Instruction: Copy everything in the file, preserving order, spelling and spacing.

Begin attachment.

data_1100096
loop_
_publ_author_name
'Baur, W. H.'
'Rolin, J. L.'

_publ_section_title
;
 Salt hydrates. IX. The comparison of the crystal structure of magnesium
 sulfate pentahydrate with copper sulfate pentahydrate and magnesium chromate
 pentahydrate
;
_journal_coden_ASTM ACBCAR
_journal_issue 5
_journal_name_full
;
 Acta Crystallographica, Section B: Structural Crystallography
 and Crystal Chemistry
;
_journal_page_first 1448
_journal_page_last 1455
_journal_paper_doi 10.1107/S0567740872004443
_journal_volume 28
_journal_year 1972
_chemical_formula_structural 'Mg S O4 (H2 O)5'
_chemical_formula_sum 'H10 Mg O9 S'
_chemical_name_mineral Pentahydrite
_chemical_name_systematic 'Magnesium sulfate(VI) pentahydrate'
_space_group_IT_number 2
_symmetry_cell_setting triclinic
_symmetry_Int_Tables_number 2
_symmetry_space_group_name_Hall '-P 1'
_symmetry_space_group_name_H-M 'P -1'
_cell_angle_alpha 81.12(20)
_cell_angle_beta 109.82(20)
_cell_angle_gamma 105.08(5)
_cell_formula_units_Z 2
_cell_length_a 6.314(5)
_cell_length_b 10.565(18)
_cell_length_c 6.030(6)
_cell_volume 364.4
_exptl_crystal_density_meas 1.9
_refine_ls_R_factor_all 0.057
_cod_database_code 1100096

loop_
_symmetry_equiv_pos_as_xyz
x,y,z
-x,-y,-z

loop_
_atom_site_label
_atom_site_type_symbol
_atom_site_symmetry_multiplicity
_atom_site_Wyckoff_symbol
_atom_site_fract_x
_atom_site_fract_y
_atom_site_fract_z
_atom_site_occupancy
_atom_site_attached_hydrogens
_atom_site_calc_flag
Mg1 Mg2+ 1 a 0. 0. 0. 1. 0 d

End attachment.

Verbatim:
data_1100096
loop_
_publ_author_name
'Baur, W. H.'
'Rolin, J. L.'

_publ_section_title
;
 Salt hydrates. IX. The comparison of the crystal structure of magnesium
 sulfate pentahydrate with copper sulfate pentahydrate and magnesium chromate
 pentahydrate
;
_journal_coden_ASTM ACBCAR
_journal_issue 5
_journal_name_full
;
 Acta Crystallographica, Section B: Structural Crystallography
 and Crystal Chemistry
;
_journal_page_first 1448
_journal_page_last 1455
_journal_paper_doi 10.1107/S0567740872004443
_journal_volume 28
_journal_year 1972
_chemical_formula_structural 'Mg S O4 (H2 O)5'
_chemical_formula_sum 'H10 Mg O9 S'
_chemical_name_mineral Pentahydrite
_chemical_name_systematic 'Magnesium sulfate(VI) pentahydrate'
_space_group_IT_number 2
_symmetry_cell_setting triclinic
_symmetry_Int_Tables_number 2
_symmetry_space_group_name_Hall '-P 1'
_symmetry_space_group_name_H-M 'P -1'
_cell_angle_alpha 81.12(20)
_cell_angle_beta 109.82(20)
_cell_angle_gamma 105.08(5)
_cell_formula_units_Z 2
_cell_length_a 6.314(5)
_cell_length_b 10.565(18)
_cell_length_c 6.030(6)
_cell_volume 364.4
_exptl_crystal_density_meas 1.9
_refine_ls_R_factor_all 0.057
_cod_database_code 1100096

loop_
_symmetry_equiv_pos_as_xyz
x,y,z
-x,-y,-z

loop_
_atom_site_label
_atom_site_type_symbol
_atom_site_symmetry_multiplicity
_atom_site_Wyckoff_symbol
_atom_site_fract_x
_atom_site_fract_y
_atom_site_fract_z
_atom_site_occupancy
_atom_site_attached_hydrogens
_atom_site_calc_flag
Mg1 Mg2+ 1 a 0. 0. 0. 1. 0 d